Only 40 years ago horseowners had the option of just whole or rolled oats – there were no compound feeds. All horses were fed oats, hay and grass, in varying proportions depending on its level of work.

Traditional fare

Oats were the staple feed for equines because they were readily available, cheap and, most importantly, best suited to their digestive systems.

They have the highest fibre content and lowest energy of all the grains, making them the safest to feed. The grain size also meant that horses could chew them effectively, maximising their goodness.

However, as the horse’s role began to shift from work to leisure, its energy requirements changed. Days off and less intensive work schedules led to problems with horses tying up.

Following the development of compound feeds oats were blamed for excessive excitability, as well as physical problems such as azoturia, colic and laminitis.

A balanced view

Today, very few owners use straight oats, but have oats had their day? Their lack of use may stem from concerns about providing horses with an overall balanced diet – often, it is simply easier to use a ready-produced mix.

Independent equine nutritionist Christine Smy explains: “Alone, oats are an unbalanced feed as they are very low in calcium, but relatively high in phosphorous. The latter effectively prevents what calcium there is from being absorbed.

“In addition, they are very low in macronutrients, in particular zinc and copper. All of these deficiencies will limit good bone formation – as a result, straight oats should never be fed to youngstock or brood mares. Finally, oats do not have a good amino acid profile, which means they are not a sufficient source of protein for horses in hard work or breeding.”

However, oats are rarely fed in isolation and when used alongside good quality hay, grass, alfalfa, and a broad-spectrum supplement, many of the potential problemswill be off-set. Additionally, specially formulated oat balancers are now available.

There are practical considerations, too. “Oats are cost-effective, especially if you buy feed as a yard,” explains Katie Lugsden, nutritionist for Baileys Horse Feeds. “Because they need no cooking, the production costs are low, making them much cheaper to buy than other cereals.”

Old wives tale

It’s a commonly held belief that oats send all horses sky-high. In fact, as with any concentrates, if they are fed in proportion to the level of work actually being done, rather than anticipated, oats rarely cause a problem.

“The main myth is that oats create fizzy horses,” says Christine Smy. “In many ways this is unfair, as they actually have the lowest digestible energy of the cereals.”

“Many horses can be pumped full of oats without any problems, while only a few who are sensitive will react in theways we typically imagine,” agrees Katie Lugsden.

“In the USA, oats are fed to both horses and ponies and are viewed in much the same way as barley is in the UK. Their big hang-up is with maize, and this is perhaps more justified, as it hasthe highest level of digestible energy and the least digestible form of starch.”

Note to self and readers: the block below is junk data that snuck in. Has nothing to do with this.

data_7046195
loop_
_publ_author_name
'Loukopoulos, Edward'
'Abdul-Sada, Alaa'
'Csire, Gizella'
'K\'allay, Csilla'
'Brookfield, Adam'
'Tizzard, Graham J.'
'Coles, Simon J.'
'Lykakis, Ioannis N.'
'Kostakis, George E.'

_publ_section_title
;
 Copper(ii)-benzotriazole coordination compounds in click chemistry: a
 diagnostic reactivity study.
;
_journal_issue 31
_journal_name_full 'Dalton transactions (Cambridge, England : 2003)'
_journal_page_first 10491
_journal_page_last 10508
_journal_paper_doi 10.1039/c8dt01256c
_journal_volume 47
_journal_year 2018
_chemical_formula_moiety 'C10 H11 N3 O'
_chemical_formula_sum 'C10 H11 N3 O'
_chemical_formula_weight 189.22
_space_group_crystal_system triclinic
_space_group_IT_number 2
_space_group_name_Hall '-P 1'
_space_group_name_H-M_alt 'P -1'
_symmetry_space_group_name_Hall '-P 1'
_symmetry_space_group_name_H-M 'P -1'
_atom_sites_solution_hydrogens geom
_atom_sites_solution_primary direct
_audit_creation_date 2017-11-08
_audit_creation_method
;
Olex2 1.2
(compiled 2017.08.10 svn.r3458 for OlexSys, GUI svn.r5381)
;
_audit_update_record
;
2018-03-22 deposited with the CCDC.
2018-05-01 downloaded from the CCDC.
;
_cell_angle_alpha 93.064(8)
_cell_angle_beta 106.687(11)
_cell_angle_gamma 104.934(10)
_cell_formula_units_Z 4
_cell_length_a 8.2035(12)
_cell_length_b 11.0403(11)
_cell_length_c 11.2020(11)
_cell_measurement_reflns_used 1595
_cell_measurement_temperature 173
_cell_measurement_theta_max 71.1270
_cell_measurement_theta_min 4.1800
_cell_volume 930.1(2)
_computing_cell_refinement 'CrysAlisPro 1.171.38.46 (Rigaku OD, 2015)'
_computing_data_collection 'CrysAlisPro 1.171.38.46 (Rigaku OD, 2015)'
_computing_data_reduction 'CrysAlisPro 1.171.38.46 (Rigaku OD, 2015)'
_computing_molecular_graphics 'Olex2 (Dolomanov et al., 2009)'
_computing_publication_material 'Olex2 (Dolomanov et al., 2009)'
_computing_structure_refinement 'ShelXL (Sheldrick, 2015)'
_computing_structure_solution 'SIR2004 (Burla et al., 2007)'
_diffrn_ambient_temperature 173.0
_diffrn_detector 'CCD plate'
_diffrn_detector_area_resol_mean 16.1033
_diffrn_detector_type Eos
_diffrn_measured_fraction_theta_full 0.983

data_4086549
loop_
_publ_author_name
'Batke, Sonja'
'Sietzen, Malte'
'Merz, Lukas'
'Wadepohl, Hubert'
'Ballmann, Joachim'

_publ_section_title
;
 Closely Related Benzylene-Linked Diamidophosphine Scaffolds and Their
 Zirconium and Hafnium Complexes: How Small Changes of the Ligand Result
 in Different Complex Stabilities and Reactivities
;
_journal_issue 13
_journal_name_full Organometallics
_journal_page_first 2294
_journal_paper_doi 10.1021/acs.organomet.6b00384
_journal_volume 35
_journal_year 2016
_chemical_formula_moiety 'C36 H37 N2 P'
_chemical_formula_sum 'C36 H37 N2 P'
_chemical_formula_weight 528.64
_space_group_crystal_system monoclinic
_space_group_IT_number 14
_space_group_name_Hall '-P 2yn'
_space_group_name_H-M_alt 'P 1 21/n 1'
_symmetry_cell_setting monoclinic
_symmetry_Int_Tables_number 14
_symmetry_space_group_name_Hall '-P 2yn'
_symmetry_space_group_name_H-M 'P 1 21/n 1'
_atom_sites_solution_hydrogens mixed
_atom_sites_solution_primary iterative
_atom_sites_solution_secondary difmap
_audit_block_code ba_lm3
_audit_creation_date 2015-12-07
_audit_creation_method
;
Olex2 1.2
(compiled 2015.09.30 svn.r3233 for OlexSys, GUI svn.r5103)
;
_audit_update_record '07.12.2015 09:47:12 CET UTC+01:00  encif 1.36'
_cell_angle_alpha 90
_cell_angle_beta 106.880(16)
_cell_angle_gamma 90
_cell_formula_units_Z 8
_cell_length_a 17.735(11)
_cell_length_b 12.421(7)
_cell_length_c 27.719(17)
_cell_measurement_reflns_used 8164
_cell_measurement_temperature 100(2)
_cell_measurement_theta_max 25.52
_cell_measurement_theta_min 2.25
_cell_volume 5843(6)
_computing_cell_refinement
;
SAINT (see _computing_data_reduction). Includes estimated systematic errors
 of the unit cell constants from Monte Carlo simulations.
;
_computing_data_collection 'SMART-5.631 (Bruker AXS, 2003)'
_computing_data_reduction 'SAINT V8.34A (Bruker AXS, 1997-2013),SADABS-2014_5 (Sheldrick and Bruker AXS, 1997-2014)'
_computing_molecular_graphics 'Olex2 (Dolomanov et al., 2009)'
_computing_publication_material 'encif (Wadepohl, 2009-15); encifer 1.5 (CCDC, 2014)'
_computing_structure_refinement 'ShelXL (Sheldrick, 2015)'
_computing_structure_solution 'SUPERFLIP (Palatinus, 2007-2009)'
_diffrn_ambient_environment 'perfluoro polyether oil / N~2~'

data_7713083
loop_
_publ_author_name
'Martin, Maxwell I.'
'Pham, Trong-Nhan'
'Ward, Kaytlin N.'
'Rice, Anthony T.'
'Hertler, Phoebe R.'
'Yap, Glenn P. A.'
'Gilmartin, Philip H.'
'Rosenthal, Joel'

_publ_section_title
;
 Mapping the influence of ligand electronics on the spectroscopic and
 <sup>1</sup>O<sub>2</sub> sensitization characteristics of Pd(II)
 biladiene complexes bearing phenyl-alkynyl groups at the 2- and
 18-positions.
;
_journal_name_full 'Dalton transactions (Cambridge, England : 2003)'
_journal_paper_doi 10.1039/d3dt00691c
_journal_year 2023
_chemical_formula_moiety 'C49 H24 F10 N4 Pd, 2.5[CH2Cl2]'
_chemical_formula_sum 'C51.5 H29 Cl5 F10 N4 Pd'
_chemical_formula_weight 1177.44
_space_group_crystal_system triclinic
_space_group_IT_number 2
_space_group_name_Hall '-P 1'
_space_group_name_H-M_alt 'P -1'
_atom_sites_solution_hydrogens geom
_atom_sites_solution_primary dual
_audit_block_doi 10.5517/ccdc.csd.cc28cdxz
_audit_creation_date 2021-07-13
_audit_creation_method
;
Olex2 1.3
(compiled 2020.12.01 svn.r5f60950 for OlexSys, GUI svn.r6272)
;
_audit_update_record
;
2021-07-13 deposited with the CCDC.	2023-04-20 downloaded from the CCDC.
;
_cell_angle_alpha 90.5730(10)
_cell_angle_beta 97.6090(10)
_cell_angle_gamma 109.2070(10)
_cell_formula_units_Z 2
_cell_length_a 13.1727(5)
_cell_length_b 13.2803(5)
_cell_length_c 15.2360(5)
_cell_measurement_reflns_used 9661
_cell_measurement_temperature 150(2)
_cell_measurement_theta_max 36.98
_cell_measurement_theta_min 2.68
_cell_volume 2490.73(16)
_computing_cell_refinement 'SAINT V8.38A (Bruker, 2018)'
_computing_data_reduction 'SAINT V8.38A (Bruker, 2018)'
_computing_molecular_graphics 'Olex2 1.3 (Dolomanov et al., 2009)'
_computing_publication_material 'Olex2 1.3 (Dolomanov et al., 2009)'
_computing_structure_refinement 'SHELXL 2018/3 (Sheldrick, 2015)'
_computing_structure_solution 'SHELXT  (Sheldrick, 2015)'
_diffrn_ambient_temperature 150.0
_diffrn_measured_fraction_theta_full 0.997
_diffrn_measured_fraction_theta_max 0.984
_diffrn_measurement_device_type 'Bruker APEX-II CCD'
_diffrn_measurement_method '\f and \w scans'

It is starch that causes the “heating” effect, as it is broken down rapidly into glycogen and then glucose. These sugars are absorbed very quickly, giving the horse a rush of energy.

While most horses are not affected, a few react by becoming excitable. This is as likely, if not more so, to occur with maize and barley (which are both higher in energy) as it is with oats.

Types of oat

  • Whole oats: These are as they come from the field, complete with the husks (or outer casing). This means they have the highest fibre level of all oats and grains. However, very young horses or veterans with teeth problems may have difficulty chewing these, so will not get the full nutritional benefit.

  • Bruised oats: The husk of the oat is broken to allow access to the nutrients. Bear in mind that this process will shorten the shelf life of the oats to a few weeks.
  • Rolled oats: Rolling has a similar effect to bruising. Traditionally, horsemen would buy whole oats and roll them on an ad hoc basis to maximise storage time.

  • Crimped oats: This process damages the husk and increases the surface area, so the digestive juices can get to work more effectively.

  • Clipped oats: Oats are often clipped alongside bruising. The ends of the grain are trimmed to give a neater final product.

  • Crushed oats: This is a rougher process, which involves breaking both the husk and the kernel of the oat. This makes them slightly more digestible, but they suffer from an even shorter shelf life.

  • Naked oats: These are not processed, but are grown to have loose husks that are shed when harvested. This lowers the fibre content and increases digestibility. In addition, they have a third more digestible energy and protein than a standard oat, plus they are high in oil. These elements are the ‘rocket fuel’ in oats.
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